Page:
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Why 1 in 4 Asian men rape: They think sex is their right

by G Pramod Kumar  Sep 10, 2013 12:30 IST

#didyouknow   #Rape   #Sexual violence   #UN   #UNDP   #UNFPA   #UNV  

A new UN study in selected Asia and Pacific countries shows that violence against women by men starts at much younger ages than previously thought, and the most common motivation of rapists is their belief that men have a right to have sex with women even without their consent.

The study, which covered 10,000 men, also found that 72-97 per cent of the men who raped women were never punished. Significantly, many of them who have admitted to rape were repeat offenders, most probably because of the impunity that they enjoyed.

Half of the self-admitted rapists said the first time they committed the crime was when they were teenagers - 23 percent of men who raped in Bougainville in Papua New Guinea, and 16 percent in Cambodia were 14 years or younger when they first raped a woman.

Overall, 4 percent of the men said they had participated in gang rapes.

The study titled “Why Do Some Men Use Violence Against Women and How Can We Prevent It?: Quantitative Findings from the UN Multi-country Study on Men and Violence in Asia and the Pacific” by Partners for Prevention, a regional joint programme of the UN Development Programme (UNDP), the UN Population Fund (UNFPA), UN Women and the United Nations Volunteers (UNV) was conducted at nine places in Bangladesh, Cambodia, China, Indonesia, Sri Lanka and Papua New Guinea.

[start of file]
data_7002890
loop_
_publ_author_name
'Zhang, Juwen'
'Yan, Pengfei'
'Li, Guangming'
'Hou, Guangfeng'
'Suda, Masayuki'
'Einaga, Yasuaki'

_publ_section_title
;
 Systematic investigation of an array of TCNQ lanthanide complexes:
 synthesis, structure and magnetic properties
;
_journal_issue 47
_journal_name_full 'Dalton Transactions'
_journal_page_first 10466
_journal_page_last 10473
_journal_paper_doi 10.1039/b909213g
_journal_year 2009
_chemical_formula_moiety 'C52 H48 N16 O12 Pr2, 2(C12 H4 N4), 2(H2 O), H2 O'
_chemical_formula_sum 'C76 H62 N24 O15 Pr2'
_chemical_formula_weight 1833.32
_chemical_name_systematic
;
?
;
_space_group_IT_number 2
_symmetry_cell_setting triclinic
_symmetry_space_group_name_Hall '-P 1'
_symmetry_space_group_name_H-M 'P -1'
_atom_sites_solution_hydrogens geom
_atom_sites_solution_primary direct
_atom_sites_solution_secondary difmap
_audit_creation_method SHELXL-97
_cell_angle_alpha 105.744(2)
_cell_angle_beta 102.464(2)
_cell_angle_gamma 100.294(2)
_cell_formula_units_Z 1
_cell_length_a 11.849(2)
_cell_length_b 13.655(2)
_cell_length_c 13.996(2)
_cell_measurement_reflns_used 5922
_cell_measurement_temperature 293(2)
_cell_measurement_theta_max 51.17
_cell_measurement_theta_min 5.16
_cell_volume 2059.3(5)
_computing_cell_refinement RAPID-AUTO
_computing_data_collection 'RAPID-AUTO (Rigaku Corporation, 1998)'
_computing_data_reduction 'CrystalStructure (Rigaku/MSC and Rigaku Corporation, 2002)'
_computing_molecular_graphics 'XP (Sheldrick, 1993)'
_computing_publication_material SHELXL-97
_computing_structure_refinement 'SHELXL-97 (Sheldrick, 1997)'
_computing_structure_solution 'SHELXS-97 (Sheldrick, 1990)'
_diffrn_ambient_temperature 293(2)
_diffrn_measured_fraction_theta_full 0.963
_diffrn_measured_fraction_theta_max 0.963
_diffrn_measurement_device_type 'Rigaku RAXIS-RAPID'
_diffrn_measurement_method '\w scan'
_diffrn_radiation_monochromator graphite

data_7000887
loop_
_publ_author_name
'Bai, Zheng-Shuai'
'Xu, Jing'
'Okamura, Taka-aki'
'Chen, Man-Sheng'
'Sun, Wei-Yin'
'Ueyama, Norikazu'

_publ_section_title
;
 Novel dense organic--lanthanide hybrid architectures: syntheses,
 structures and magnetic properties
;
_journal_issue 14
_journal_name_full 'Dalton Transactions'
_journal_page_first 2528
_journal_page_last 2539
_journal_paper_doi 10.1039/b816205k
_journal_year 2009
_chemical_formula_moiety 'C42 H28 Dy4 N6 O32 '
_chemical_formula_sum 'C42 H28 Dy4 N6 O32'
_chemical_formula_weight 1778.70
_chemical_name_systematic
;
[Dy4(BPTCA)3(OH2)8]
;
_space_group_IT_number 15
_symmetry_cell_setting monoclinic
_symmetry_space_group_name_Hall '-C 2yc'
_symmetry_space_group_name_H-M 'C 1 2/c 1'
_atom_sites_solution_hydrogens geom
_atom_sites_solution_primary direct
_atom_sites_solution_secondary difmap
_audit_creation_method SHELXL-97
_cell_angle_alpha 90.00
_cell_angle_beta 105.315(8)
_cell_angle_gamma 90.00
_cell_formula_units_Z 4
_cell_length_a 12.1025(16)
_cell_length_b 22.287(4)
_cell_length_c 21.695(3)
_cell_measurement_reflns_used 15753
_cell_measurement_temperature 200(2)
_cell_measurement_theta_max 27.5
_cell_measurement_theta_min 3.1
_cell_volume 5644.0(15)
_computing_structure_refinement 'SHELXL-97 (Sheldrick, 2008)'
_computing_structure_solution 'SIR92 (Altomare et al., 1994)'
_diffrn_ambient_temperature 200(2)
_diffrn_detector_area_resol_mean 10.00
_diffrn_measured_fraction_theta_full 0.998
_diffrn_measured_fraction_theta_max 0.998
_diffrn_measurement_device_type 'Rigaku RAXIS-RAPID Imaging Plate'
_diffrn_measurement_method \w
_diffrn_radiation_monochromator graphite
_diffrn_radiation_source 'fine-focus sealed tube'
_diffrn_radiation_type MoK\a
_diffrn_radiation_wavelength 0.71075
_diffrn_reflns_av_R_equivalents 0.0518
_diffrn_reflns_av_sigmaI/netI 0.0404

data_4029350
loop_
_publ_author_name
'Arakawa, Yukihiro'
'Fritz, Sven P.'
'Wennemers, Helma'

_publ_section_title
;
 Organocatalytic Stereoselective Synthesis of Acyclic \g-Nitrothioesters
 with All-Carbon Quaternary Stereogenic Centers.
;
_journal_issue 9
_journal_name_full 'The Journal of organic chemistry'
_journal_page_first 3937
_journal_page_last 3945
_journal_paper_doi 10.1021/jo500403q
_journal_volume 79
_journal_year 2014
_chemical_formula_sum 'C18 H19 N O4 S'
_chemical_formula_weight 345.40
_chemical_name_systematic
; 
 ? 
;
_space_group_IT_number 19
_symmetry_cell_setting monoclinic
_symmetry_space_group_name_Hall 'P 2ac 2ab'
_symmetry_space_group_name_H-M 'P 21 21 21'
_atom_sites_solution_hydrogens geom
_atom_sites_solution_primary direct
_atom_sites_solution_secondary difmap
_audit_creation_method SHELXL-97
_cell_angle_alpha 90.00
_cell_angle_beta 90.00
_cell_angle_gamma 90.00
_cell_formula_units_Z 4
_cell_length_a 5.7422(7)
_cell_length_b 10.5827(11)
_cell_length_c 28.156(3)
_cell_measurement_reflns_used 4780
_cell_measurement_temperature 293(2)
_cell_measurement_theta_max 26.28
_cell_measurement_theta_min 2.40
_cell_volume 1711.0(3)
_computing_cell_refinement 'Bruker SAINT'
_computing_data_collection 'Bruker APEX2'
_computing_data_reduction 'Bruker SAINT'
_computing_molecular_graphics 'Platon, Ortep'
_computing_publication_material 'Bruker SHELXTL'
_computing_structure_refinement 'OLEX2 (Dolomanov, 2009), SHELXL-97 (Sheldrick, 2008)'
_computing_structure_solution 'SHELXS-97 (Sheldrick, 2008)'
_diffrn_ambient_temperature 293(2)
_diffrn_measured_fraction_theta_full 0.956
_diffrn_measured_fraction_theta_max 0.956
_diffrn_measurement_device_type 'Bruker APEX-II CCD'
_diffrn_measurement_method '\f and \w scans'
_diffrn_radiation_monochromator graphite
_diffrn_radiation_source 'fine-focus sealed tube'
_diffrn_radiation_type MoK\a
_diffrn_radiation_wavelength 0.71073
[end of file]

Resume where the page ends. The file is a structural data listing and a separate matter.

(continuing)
Do the protests really do any good. AP

Do the protests really do any good. AP

It asked men about their use and experiences of violence, attitudes and practices towards women, childhood, sexuality, family life and health.

Nearly half the men interviewed for the study reported using physical and/or sexual violence against a female partner - ranging from 26 percent to 80 percent. And a quarter of the men admitted that they have raped a woman or a girl.

At one place, it was as high as 62 per cent.

“This study reaffirms that violence against women is preventable,” said James Lang, Programme Coordinator, Partners for Prevention. “Prevention is crucial because of the high prevalence of men’s use of violence found across the study sites and it is achievable because the majority of the factors associated with men’s use of violence can be changed.”

Besides path-breaking new data, the study also highlights the socio-cultural determinants of violence against women. For instance, data from Bangladesh and Cambodia show that men who have “highly controlling behaviour” are more than twice as likely to perpetrate partner violence than those who do not use controlling behaviour.

The rapists also reported to have experienced physical, sexual or emotional abuse as a child, or witnessed the abuse of their mothers. More than 65 percent of men in Bougainville, PNG, and the study location in China reported experiencing emotional abuse or neglect as children. The study found that these men were at least twice as likely to use violence against a female partner.
The men also grow up in a milieu that celebrated male toughness and sexual performance, such as being involved in fights and paying for sex. In Indonesia and Sri Lanka, men who reported having sex with a sex worker or transactional sex were two times more likely to use violence against a partner than those who had not.

To prevent violence against women, the study recommended policies and programmes that target boys and men, sustained socio-cultural interventions and legal reforms: promotion of non-violent and caring ways to be a man (for example through sustained school-based or sports-based education programmes); parenting programmes, comprehensive child protection systems and policies to end corporal punishment; legal reforms to ensure effective access to justice; and full empowerment of women and girls.

The study clearly shows why mere street-outrage, policing and punishment do not prevent rape in India and why a number of rapists are juvenile. The underlying factors are deep-rooted and complex and the knee-jerk quick-fixes by governments do not address them.

Read the full text of the survey report here.